It was the viral smartphone game that led hordes of computer gamers out into the real world with phones held aloft as they competed with each other.
Now, the firm behind Pokemon Go has revealed its magical followup.
Called Harry Potter: Wizards Unite, it will see players take to the streets to cast spells and fight magical beasts, the Daily Mail reports.
"Almost five years ago Niantic launched Ingress, our first augmented reality mobile game, turning real-world streets, neighborhoods and cities into a global game board, and bringing people together in a shared digital reality," the firm said.
"We're incredibly excited to announce this next step in the evolution of AR mobile entertainment
"With Harry Potter: Wizards Unite, players that have been dreaming of becoming real life Wizards will finally get the chance to experience J.K. Rowling's Wizarding World."
The firm is working with Warner Bros. Interactive Entertainment, and WB Games San Francisco on the game, which is expected to use the same "engine" as Pokemon Go and Ingress, the first's first game.
Although details of the game have not been revealed, Niantic says "Players will learn spells, explore their real world neighborhoods and cities to discover & fight legendary beasts and team up with others to take down powerful enemies".
However, some research suggests Pokemon Go - which its designers created to make gaming more sociable - may actually be putting players at risk of "pavement rage" as they take part.
The study, which monitored the emotional responses of people as they took part in the augmented reality game, has revealed a surprisingly anti-social aspect of Pokemon Go.
Analysis showed players experience unconscious spikes in anger and frustration when they encounter other members of the public while hunting down the fictional characters in the game.
The research also revealed just how immersive the game could be - with one participant in the study almost walking into the path of an oncoming truck.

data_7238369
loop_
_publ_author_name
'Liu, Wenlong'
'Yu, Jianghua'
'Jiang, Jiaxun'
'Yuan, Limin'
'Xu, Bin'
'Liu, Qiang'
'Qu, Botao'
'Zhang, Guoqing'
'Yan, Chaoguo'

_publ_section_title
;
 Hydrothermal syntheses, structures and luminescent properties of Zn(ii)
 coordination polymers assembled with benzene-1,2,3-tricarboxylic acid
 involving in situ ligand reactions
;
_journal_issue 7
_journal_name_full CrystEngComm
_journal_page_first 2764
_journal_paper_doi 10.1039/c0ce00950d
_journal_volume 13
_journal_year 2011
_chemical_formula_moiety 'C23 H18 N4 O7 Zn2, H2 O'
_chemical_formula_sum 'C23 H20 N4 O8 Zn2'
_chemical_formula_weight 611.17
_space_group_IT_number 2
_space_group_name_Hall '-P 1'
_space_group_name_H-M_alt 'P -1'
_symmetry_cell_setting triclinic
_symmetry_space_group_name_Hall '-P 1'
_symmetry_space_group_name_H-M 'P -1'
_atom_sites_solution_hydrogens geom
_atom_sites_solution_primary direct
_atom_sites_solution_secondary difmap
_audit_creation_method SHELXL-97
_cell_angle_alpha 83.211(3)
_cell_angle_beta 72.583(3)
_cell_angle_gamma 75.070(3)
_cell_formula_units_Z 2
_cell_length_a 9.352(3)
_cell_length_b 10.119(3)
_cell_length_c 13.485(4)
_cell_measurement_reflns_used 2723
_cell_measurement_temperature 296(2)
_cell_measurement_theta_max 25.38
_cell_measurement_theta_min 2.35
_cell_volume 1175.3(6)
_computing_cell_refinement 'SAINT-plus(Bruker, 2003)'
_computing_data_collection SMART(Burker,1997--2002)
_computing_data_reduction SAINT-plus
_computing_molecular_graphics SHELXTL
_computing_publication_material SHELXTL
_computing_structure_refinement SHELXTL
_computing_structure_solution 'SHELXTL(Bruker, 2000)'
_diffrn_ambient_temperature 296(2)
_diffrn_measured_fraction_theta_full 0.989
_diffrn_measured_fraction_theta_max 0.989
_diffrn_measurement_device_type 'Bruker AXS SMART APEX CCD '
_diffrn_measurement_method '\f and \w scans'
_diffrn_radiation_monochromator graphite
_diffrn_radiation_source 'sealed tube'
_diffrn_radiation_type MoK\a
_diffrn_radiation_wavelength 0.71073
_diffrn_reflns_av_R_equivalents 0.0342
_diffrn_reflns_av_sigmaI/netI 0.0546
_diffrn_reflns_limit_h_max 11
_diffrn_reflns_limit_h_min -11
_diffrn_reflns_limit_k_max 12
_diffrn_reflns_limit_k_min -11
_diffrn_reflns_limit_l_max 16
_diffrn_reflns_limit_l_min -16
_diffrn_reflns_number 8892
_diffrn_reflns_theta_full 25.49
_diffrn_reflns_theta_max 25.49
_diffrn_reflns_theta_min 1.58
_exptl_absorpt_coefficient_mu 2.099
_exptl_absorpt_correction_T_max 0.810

Biometric sensors showed the player was totally absorbed in the game until another member of the public who alerted them to the danger, which caused their heart rate to rise rapidly.
Adam Simpson, a neuroscience analyst at Sensum, the company that developed the emotion sensing technology, said their results suggested that Pokemon Go was not as social and interactive as it has been claimed to be.
He said: "The game has been praised for getting people out into the street and interacting with each other.
"When the participants in our study filled in a questionnaire, they all thought they were being very social and interacting with others when playing the game.
"Our findings show, however, on an unconscious level, they were so engrossed in the game they missed out on stuff that was going on in the real world around them."
In the test by Sensum, which works with TV, film and advertising industries to measure emotional engagement, the researchers found that participants became glued to their screens and blocked out things happening around them.
They attached galvanic skin response sensors to seven participants to measure changes in the conductivity of their skin.
They also used heart monitors to measure their heart beat and glasses with cameras mounted in them to record what the players were seeing.